It will be a week tomorrow since the surgery.  We saw the surgeon today. He unwrapped the foot, cleaned it up, put on new gauze, splint, and ace bandages. I watched very closely, as this will be my job for the next seven days. The incision is a big backwards L starting under the heel and going up behind his ankle. It looks pretty good, considering what all the doc did in there!  So–healing as it should be. No weight-bearing at all for another five weeks.  But so far, all is as it should be.  I was concerned that the pain would kick back into gear when the doc handled his foot, but Terry says it’s no more than normal at this point. Still faithfully taking pain meds, but he’s awake and a little more active now than he was even two days ago. 

Again, thanks to all of you for your prayers, visits, calls, cards and offers of help.  Means more to us than you can know. 

For the Lord Himself Shall Descend

I Thess. 4:16. “For the Lord Himself shall descend from heaven with a shout, with the voice of the archangel, and with the trump of God: and the dead in Christ shall rise first.”

To me, these next three verses are some of the most exciting and reassuring in all of scripture. Such incredible promises, and hope for the future!

The Lord Himself:  These words point to Christ’s personal presence to call the saints home to heaven.  He won’t be sending an angelic choir, or even an archangel; He will come Himself to take His loved ones home!  He will come in His glorified body. Jesus Himself will usher us into the Presence of the Father. He will . . . .

Descend from heaven:  He now sits enthroned on the right hand of God (Rom. 8:34; Eph. 1:20; Col. 3:1). He will once again leave His heavenly home, but this time it will not be in the form of a helpless baby, born in a lowly stable. This time He will descend from heaven to His waiting saints. . .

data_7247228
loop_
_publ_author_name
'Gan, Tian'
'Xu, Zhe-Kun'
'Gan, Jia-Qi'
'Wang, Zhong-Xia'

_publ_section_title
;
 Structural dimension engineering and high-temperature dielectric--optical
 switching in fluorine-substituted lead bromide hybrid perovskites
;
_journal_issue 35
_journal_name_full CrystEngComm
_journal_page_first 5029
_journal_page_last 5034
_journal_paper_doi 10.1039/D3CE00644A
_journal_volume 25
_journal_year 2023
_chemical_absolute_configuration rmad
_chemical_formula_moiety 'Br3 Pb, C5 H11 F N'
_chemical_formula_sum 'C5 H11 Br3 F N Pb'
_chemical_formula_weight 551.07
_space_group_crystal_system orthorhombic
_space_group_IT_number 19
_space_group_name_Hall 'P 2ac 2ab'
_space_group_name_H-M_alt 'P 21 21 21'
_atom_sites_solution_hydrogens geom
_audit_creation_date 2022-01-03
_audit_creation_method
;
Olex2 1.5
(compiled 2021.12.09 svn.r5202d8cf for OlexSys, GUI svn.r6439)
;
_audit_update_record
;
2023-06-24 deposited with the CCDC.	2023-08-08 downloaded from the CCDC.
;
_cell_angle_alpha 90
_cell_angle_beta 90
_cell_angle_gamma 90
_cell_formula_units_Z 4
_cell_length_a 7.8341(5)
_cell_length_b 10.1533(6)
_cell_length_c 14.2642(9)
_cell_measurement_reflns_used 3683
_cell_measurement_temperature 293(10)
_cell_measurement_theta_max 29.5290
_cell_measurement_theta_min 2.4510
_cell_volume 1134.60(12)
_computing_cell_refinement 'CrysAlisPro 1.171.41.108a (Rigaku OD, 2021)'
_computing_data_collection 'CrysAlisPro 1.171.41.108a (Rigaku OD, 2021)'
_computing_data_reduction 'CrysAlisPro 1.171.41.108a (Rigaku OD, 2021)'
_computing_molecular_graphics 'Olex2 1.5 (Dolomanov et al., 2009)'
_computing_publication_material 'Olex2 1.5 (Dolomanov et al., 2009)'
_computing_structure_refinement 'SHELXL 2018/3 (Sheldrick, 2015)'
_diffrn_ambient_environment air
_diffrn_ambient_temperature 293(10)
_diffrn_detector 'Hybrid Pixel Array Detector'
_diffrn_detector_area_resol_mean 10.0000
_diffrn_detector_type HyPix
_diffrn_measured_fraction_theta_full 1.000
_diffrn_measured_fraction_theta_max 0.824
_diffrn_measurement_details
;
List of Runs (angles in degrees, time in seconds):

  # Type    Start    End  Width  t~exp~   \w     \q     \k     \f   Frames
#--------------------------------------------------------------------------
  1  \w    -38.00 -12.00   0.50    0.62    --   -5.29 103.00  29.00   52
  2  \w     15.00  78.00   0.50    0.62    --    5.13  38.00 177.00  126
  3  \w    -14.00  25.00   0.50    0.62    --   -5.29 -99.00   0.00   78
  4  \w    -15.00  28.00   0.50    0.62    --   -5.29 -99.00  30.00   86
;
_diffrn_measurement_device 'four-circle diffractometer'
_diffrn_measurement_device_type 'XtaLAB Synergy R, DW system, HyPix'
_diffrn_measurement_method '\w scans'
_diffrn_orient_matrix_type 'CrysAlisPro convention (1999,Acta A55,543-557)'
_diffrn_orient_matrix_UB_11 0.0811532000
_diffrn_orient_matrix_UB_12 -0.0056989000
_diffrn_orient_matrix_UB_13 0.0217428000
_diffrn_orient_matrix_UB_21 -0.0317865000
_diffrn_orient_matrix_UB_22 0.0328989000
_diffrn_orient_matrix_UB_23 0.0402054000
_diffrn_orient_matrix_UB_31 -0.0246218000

With a shout:  I can’t imagine what this will sound like. We are not told what the shout will be, or who makes it. We only know that His coming will be accompanied with a shout, and that all will have been accomplished when the shout is over. The saints will be gone.  The shout, in Greek, means “a shout of command” and implies authority and urgency.  In whatever language each saint will recognize, the shout of command will be heard and we will be instantly gathered to be with the Lord. 

With the voice of the archangel, and with the trump of God:  There is some debate about whether the shout, the voice, and the trump are three distinct sounds announcing the return of Christ, or if they are all embodied in one tremendous sound. I don’t think it matters enough to argue about.  What we can infer is that this will be an incredible moment, a great signal from heaven, and that nothing like it has ever been heard before.  We can also infer that no believer will hesitate to obey the summons. All the things of earth will be of no more consequence; they will all be dropped and left behind in the instant that we respond to the Voice that calls us to Himself. Clearly the Rapture does not seem to be a silent affair. It seems that a tremendous reverberating sound will actually encircle the earth.

Will the unsaved world recognize what has happened?  Will they hear the shout, the archangel, the trumpet?  Surely they will have to know that something truly extraordinary has happened.  After all, people will be gone!  It will be hard to be unaware of the sudden absence of millions of people all around the world.  But we aren’t told whether or not the unsaved will hear the summons.  One writer compares it as possibly being similar to the call of Paul on the Damascus Road. Those who traveled with Paul heard the sound of a voice, but apparently did not hear words, and they saw no one (Acts 9:7; 22:9).

The dead in Christ shall rise first: Two distinct groups of believers are mentioned at the end of the verse: The dead in Christ, and those who are still alive at His coming.  Paul is very specific that the dead in Christ shall rise first, before those who are alive will be caught up to meet Him. Again, this is intended not only as specific revelation from God, but as a comfort to the Thessalonians who worried that their sleeping loved ones would not take part in the Rapture. Death did not separate the believers from Christ; it only separated them from their earthly bodies.  Christ will bring them with Him from heaven to be united with their resurrected bodies.  Those who remain alive will have to wait their turn, but no one will be counting seconds. There really won’t be any sense of time passing during this event. It will happen in a moment, in “the twinkling of an eye” (I Cor. 15:52). Done. What a day, glorious day, that will be!